Kage Baker: Dark Mondays

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Kage Baker Dark Mondays
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    Dark Mondays
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    Night Shade Books
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    Фэнтези / Фантастика и фэнтези / на английском языке
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    San Francisco
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Dark Mondays: краткое содержание, описание и аннотация

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Kage Baker, celebrated creator of the Company novels and the standout collection now brings together pirates, primates, eldritch horrors, maritime ghosts, and much more in . This captivating new collection of fantastic short fiction is sure to cement her reputation as one of the most original storytellers working in the fantasy and speculative fiction genres today. Whether spinning tales of the mysterious young woman and the dreadful pirate captain Henry Morgan in the original novella “The Maid on the Shore,” the tiny California beach community assaulted by Lovecraftian terrors in “Calamari Curls,” or the girl menaced by a haunting photograph and a trio of aspiring vampires at the heart of “Portrait, With Flames,” Kage Baker distinguishes herself throughout as a storyteller extraordinaire, crafting intricately-woven plots, compelling characters, and captivating settings filled with convincing detail. As likely to shock and surprise as it is to fill you with a sense of weird wonder and delight, will entrance you with its inventive prose, astound you with its action, and seduce you with its style.

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Dark Mondays


“The Two Old Women” © 2005 by Kage Baker. Originally published in Asimov’s, February 2005.

“Portrait, With Flames” © 2006 by Kage Baker. It is original to this collection.

“Monkey Day” © 2006 by Kage Baker. It is original to this collection.

“Calamari Curls” © 2006 by Kage Baker. It is original to this collection.

“Katherine’s Story” © 2006 by Kage Baker. A significantly shorter version was previously published electronically at Fictionwise.com, February 2001.

“Oh, False Young Man!” © 2006 by Kage Baker. Published here for the first time.

“So This Guy Walks into a Lighthouse” © 2006 by Kage Baker. Originally published in Poe’s Lighthouse (CD Publications, 2006). Reprinted by kind permission of Chris Conlon.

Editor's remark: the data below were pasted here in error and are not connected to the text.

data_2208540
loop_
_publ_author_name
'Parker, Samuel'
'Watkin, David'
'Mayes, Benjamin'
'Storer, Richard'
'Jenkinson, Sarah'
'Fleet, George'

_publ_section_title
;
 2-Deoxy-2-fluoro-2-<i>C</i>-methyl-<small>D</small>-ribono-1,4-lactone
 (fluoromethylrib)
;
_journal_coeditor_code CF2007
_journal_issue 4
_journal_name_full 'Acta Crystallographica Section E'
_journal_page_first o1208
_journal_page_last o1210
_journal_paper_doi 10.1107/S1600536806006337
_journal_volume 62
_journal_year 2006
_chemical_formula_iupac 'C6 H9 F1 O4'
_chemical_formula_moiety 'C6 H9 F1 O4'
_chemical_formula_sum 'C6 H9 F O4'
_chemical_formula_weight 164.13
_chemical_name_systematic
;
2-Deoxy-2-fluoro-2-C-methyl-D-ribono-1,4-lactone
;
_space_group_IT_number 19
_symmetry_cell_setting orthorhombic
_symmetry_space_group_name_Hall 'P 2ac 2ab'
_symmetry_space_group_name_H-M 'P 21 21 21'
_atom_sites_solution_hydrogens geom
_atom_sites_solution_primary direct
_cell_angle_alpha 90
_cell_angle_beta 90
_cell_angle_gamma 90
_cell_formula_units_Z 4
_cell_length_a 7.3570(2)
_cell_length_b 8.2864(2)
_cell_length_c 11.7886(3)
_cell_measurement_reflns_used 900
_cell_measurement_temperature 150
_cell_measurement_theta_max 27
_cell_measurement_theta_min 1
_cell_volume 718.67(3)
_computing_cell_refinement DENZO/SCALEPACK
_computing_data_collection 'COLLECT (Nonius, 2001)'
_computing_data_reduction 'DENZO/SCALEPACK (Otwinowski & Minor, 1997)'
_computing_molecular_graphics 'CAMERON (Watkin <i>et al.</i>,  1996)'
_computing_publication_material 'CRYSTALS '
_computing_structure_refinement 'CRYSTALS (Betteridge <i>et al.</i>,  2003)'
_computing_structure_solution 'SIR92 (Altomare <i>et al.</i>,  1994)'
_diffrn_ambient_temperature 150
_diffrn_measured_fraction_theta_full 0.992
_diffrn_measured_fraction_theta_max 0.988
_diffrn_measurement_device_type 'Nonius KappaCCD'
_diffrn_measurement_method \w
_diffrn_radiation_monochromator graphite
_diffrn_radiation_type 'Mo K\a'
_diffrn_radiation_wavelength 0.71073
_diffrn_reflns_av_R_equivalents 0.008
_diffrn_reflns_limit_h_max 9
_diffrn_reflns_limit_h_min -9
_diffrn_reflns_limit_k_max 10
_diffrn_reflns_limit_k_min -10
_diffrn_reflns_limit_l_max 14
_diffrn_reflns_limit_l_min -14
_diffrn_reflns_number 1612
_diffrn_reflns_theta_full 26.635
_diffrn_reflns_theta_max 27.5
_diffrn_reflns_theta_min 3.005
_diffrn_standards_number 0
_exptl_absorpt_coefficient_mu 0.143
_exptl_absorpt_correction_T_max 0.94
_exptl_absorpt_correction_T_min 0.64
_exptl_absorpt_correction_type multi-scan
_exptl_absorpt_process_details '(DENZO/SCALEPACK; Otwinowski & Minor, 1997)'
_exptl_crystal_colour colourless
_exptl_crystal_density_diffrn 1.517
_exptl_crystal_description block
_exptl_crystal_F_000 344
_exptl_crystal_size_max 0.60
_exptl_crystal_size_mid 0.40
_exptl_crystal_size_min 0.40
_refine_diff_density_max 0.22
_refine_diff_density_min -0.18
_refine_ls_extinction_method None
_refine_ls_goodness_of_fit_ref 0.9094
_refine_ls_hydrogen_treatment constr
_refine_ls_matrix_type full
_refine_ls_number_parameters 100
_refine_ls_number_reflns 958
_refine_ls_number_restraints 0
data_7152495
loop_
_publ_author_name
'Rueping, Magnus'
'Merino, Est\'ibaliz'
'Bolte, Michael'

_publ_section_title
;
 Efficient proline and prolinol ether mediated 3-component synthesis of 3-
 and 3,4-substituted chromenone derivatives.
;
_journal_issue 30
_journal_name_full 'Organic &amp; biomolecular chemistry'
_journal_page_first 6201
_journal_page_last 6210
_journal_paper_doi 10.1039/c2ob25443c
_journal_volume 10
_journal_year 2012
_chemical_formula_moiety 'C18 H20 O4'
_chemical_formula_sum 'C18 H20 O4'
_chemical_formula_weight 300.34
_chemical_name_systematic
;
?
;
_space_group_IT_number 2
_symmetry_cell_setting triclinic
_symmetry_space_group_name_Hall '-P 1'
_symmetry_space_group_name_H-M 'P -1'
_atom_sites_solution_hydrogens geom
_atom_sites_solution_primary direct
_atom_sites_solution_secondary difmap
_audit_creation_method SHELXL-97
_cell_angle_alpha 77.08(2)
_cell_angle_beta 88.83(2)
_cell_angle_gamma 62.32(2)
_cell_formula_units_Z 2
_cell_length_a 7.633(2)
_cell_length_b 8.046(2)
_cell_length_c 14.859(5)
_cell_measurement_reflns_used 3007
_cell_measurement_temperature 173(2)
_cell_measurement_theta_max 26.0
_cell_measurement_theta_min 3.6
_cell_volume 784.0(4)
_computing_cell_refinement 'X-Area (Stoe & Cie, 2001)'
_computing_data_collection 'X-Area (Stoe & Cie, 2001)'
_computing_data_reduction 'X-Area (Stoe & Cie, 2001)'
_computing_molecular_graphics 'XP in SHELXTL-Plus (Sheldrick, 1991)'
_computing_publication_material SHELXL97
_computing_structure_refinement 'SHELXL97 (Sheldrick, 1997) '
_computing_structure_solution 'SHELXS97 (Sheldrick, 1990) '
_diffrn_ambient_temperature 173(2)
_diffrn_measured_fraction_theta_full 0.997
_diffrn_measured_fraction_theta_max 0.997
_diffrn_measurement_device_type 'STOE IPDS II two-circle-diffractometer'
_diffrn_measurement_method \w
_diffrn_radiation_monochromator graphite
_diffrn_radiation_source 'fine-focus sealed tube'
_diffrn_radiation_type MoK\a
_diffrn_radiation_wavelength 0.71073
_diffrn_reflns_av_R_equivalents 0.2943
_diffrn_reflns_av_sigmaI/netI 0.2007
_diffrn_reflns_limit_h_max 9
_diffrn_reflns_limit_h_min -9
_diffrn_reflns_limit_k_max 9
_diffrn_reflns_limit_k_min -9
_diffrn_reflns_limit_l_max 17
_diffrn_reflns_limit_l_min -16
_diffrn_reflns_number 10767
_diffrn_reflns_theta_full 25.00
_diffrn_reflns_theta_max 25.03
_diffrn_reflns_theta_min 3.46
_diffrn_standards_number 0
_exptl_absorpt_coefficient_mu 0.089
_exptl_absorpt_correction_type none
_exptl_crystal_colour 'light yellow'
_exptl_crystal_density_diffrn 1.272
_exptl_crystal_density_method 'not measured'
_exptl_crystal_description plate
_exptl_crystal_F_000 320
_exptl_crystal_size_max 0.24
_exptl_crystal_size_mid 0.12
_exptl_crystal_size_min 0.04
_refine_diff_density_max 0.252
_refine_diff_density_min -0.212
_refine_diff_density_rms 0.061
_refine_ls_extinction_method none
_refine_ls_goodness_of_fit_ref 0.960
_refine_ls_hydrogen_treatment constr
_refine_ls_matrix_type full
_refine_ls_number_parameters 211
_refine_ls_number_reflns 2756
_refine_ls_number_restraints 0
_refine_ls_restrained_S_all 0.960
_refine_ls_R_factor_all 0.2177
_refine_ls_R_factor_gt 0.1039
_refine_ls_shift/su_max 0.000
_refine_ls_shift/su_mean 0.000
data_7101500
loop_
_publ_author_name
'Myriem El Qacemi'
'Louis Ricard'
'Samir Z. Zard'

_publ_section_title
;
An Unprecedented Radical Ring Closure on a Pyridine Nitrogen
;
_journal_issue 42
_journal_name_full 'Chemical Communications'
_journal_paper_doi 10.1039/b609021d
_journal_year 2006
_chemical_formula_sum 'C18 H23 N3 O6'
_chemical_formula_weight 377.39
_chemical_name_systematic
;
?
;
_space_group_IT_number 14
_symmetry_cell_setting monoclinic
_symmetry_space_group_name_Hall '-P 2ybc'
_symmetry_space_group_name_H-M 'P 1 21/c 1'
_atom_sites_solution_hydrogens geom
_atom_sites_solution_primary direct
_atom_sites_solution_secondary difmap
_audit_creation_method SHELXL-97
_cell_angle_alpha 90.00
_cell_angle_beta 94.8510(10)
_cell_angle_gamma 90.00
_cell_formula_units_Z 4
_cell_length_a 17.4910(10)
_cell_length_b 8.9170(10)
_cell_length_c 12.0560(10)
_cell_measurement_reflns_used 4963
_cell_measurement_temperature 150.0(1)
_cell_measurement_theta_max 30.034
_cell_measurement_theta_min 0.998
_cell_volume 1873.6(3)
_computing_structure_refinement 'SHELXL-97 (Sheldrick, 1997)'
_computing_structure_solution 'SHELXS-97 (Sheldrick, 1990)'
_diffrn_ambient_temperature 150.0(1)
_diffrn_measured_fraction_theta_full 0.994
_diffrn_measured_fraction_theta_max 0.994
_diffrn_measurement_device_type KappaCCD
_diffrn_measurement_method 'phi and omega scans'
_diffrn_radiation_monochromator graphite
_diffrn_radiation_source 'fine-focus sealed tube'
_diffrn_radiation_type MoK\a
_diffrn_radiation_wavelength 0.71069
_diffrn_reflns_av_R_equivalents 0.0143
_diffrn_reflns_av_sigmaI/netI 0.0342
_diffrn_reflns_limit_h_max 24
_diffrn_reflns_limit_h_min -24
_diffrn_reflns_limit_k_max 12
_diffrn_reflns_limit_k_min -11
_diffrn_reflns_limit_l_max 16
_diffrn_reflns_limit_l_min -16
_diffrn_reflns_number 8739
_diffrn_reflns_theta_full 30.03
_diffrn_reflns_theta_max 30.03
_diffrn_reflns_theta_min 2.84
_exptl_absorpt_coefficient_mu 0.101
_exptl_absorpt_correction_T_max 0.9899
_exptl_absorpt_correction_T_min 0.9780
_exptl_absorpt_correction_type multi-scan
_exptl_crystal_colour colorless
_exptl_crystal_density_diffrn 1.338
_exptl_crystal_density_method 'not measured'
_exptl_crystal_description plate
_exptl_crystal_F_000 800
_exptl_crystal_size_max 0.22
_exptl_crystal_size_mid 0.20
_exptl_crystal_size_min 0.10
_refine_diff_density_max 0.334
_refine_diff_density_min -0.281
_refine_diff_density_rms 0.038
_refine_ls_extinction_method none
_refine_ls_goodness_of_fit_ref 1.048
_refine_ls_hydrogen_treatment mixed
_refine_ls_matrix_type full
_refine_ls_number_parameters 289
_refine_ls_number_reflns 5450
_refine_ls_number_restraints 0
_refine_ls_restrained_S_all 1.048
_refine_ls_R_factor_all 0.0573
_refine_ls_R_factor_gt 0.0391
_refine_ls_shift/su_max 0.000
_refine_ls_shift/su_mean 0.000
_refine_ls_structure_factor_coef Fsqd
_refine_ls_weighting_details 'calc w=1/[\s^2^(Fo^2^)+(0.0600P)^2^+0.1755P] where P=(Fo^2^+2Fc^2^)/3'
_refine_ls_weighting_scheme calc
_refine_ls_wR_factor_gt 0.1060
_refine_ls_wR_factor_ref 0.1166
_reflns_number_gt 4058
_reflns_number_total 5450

“Silent Leonardo” © 2004 by Kage Baker. Originally published in ReVisions (DAW Books, 2004).

“The Maid on the Shore” © 2006 by Kage Baker. It is original to this collection.

“Dark Mondays and Peculiar Tuesdays” © 2006 by Kage Baker. It is original to this collection, and available only in the limited edition of this book.

To Tom Barclay, fellow seeker after truth and the original melody to Dead Man’s Chest. Here’s to ourselves, shipmate!


The gulls rose from the evening water, glided out serene and pointed, each little pilot craning its neck to judge its way on sharp-curved wings. So high the sea the bright foam was driven on the wind, and cloudy air rolled in low above the little town. Backlit by the low sun, the long combers threw back manes of white salt mist, thundering up the sand. Boats rocked at anchor, battened down against autumn gales, and she could hear their blocks and tackle clinking even up where she sat.

The old woman gazed down at the harbor.

She wore black, being a widow, a little stumpy lady like a wooden post. When she had been a young wife, sitting in this same place, watching this same harbor, there had still been ships moored in the green water, and the horizon was all masts and spars. Gradually the masts had given way to steam, or diesel. Now only the sailboats bore canvas. Bright summer days they skimmed out there beyond the island, or tacked to and fro in the harbor. Not tonight.

Nobody ventured out tonight, except grandmothers in black. They went to St. Anthony’s for evening mass, praying for their dead on All Soul’s Night. The old woman, though, remained in her chair. She was not a grandmother.

She sat there still as the sun sank, as the pink twilight fell. When the change in the wind came she felt it first, because her house sat high on the last street. She turned, peering. It was a hot wind, coming over the fields, and it smelled of mown hay and creek water. It flowed over her. It rolled down on the harbor. The mist fled before it, retreated out to sea, and the sea grew glassy and calm.

Her breath quickened, though her expression of stolid patience did not change. She rose, creaking, and went slowly into her house.